The future is created with matte paintings expanding on brutalist buildings that already littered the cities of North America, and some superb stop motion effects announce the policing droid ED-209 as one of science fiction’s most beloved creations. (That ED-209 is programmed to roar like a lion in combat mode and cry like a baby when malfunctioning heralds him as a precursor to the personalised cellphone ringtone, or the Tumblr reaction gif). Despite all his mechanical qualities, RoboCop’s finest upgrade is a spiked USB key in his wrist, that allows him to connect to computer mainframes, and doubles as a throat-bursting shiv.

The extreme violence of RoboCop has surely won it detractors, but that it is simultaneously so revolting and engrossing is undoubtedly what Neumeier and Verhoeven had in mind – the film revels in its contradictions, and exposing them in the audience. Its hero himself is a contradiction, neither man nor machine, but something more, and less, than those things, whose victory comes not in beating his programming, but by finding balance between it and his fragmented humanity.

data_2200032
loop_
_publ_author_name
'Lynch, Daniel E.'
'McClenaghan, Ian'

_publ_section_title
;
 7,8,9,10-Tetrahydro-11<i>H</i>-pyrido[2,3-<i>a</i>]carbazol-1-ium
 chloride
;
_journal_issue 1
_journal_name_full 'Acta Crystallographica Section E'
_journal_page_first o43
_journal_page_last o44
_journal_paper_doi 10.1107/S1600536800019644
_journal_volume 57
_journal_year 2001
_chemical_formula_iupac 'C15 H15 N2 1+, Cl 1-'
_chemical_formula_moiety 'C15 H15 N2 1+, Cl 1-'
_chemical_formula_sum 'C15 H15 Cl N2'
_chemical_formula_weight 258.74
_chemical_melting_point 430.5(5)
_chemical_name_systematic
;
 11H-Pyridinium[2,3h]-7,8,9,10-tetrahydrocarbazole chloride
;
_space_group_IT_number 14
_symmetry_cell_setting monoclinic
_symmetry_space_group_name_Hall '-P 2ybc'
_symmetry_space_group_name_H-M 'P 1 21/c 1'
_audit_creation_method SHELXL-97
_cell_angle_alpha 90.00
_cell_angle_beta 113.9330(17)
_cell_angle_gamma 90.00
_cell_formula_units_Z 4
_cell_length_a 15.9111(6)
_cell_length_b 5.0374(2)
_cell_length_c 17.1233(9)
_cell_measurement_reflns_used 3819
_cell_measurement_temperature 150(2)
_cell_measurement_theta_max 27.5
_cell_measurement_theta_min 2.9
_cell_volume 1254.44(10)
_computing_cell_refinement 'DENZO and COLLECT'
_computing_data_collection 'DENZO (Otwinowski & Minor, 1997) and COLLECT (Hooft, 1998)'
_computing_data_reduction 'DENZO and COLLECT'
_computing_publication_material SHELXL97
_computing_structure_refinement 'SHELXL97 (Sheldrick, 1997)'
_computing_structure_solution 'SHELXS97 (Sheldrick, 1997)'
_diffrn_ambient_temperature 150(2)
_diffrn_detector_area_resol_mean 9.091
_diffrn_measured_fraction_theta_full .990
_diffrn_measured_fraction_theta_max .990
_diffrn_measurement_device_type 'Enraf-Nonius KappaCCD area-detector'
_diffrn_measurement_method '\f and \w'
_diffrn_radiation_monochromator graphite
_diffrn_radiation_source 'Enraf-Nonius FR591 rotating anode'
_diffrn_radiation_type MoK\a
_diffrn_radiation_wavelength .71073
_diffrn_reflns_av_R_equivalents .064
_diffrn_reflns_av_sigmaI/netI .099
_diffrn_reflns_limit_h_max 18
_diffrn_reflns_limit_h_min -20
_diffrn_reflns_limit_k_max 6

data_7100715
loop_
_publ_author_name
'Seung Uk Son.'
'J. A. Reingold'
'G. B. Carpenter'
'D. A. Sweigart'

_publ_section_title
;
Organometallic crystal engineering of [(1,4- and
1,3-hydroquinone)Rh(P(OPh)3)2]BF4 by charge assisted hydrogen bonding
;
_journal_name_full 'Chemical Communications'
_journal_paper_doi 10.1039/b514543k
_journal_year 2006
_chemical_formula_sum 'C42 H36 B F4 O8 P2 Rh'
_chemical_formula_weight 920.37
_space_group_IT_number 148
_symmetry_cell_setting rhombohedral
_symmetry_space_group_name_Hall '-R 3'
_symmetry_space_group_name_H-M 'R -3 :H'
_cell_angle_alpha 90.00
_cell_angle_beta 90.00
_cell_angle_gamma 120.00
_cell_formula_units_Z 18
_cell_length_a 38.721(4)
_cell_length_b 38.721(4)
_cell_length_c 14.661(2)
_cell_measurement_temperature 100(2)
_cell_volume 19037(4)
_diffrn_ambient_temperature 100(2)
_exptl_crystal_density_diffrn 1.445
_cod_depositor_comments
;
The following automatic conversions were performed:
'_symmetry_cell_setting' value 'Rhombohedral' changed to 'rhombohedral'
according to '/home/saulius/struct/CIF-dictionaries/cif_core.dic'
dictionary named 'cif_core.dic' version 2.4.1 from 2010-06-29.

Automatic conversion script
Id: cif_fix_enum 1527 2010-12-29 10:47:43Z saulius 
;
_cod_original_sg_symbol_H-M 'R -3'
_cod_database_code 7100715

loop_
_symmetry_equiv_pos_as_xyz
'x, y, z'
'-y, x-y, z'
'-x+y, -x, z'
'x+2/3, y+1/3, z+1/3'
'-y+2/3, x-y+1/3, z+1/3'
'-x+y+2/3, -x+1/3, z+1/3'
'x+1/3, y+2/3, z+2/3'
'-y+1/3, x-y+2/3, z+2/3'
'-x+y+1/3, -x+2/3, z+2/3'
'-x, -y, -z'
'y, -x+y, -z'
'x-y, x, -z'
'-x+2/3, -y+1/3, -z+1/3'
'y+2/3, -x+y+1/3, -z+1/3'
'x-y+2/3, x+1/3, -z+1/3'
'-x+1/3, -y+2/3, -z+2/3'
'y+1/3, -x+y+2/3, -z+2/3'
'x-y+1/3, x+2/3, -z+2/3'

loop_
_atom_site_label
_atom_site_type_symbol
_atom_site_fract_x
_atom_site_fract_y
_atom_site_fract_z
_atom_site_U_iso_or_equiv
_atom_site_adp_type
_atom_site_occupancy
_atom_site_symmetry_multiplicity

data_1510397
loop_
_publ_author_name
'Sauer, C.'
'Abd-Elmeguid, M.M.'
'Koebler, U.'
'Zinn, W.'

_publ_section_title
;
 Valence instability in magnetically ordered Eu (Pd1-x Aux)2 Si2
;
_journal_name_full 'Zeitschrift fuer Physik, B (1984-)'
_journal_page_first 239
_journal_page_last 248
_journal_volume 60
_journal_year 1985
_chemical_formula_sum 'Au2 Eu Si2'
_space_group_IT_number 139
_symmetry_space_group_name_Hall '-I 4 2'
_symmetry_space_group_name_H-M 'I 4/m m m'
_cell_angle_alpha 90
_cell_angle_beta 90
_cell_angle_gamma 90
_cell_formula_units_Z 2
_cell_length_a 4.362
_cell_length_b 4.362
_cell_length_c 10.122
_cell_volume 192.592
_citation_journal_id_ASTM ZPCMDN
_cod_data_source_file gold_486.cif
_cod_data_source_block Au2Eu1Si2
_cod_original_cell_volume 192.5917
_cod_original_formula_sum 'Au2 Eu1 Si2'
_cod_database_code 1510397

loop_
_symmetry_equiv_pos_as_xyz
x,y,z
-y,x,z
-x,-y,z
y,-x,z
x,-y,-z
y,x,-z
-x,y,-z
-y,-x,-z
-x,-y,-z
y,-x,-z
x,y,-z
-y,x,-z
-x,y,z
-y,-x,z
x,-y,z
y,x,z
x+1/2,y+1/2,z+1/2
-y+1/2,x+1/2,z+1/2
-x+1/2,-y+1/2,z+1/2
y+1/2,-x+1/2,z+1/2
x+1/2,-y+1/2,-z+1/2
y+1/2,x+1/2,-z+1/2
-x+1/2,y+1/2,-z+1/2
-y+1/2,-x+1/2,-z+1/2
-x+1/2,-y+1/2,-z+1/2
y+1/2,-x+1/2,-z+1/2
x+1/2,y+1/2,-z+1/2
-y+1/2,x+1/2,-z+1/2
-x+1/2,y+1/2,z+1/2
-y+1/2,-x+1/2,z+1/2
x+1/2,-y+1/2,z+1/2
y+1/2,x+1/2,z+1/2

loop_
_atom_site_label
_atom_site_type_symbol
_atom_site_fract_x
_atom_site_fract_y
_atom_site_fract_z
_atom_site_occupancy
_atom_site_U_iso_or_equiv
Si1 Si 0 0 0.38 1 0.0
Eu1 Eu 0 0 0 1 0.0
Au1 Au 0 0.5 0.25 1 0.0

97/100 ~ MASTERFUL. Verhoeven’s improbable masterpiece provides an outstanding entertainment while underhandedly chastising the audience for supporting the sort of system that allowed the film to be made in the first place. Regularly thought-provoking, hilarious and gut-churning, and at times all three at once, it balances art and action like few films could ever dream of doing so.

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When I was 15 I caught 2001: A Space Odyssey on the television, and spent the rest of the day trying to work out why it didn't bore me. Because it was boring, surely, but I wasn't bored. Since then I have been a devoted cinephile, film student and critic, absorbing as many films as I possibly can into my already over-loaded brain. I am as passionate about film history and preservation as I am about the need for a third Crank movie.